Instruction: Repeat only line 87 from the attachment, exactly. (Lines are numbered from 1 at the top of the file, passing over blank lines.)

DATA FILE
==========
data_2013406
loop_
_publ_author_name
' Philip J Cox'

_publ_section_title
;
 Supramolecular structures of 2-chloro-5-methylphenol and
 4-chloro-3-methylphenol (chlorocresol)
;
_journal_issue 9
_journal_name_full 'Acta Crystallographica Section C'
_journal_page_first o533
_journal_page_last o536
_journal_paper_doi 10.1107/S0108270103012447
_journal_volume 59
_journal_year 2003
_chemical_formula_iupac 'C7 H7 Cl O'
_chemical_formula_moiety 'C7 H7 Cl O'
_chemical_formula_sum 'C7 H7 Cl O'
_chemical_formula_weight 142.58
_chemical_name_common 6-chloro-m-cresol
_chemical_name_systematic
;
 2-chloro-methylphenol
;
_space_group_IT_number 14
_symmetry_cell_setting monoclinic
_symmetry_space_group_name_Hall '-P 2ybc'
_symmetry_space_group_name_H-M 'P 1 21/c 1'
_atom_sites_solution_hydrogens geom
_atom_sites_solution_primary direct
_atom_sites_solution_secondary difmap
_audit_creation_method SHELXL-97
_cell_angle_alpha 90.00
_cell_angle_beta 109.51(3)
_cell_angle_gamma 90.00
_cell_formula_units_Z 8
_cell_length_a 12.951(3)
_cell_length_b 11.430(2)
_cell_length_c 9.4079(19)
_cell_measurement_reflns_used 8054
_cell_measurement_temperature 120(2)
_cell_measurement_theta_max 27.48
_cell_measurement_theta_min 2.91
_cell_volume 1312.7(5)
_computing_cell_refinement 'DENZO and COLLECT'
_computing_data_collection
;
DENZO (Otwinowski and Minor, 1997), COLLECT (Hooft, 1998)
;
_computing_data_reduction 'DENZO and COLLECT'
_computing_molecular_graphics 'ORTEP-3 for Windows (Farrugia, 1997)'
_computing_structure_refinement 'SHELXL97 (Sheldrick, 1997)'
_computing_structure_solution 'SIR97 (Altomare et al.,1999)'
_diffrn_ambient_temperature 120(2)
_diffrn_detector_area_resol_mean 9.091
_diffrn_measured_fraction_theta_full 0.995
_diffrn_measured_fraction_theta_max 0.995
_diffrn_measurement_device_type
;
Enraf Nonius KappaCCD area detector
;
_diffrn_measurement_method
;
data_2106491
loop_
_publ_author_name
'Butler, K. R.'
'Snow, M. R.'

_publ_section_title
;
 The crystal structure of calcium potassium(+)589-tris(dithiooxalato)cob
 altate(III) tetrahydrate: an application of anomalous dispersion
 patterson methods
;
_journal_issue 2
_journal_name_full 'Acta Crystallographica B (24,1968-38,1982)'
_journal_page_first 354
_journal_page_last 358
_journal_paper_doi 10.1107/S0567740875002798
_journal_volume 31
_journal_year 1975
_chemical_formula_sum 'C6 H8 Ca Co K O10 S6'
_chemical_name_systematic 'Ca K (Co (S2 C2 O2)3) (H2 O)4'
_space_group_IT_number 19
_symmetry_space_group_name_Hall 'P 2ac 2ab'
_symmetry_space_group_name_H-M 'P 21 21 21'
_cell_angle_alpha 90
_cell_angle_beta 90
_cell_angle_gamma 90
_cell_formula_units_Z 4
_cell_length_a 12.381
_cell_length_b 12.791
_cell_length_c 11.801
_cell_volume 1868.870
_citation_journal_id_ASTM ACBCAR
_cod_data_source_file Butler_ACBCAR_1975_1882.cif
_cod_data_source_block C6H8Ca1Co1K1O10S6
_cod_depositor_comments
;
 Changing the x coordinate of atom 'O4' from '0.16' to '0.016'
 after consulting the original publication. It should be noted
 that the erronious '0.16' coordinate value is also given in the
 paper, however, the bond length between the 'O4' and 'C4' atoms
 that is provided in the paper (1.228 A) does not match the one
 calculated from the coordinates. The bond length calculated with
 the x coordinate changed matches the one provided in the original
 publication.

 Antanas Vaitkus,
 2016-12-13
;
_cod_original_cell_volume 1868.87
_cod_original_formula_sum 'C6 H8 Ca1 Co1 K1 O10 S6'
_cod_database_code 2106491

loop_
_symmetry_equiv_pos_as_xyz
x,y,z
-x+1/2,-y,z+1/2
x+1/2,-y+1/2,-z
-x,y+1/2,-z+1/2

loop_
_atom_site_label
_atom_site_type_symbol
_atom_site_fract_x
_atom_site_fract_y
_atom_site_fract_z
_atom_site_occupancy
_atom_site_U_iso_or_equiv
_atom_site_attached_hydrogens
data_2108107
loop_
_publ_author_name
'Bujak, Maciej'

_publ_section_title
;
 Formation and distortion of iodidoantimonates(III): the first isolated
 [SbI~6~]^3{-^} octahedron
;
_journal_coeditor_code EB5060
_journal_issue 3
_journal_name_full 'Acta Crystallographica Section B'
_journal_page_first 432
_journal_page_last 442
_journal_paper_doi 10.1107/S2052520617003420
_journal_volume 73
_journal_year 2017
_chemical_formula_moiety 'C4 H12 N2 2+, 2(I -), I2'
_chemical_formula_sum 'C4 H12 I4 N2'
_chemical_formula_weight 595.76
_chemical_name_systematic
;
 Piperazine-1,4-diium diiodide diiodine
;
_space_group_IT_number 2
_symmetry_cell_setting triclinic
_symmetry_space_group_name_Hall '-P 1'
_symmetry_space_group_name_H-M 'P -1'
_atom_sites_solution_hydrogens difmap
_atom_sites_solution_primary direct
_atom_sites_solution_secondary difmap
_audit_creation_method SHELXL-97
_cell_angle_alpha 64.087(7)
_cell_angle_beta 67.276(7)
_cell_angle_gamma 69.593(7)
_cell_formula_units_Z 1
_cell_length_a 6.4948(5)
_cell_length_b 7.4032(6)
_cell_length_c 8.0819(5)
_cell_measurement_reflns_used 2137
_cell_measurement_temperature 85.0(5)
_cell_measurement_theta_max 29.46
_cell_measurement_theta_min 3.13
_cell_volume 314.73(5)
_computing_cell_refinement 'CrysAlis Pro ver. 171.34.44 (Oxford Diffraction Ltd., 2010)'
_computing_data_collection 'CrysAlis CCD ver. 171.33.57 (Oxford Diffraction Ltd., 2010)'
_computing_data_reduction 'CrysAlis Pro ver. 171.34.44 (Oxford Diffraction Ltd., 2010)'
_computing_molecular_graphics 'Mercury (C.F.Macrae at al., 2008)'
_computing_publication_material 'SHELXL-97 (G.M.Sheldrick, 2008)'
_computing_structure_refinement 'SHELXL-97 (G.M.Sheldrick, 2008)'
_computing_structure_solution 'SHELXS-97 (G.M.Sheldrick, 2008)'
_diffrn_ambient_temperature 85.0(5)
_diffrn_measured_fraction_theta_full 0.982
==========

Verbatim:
_symmetry_space_group_name_H-M 'P 21 21 21'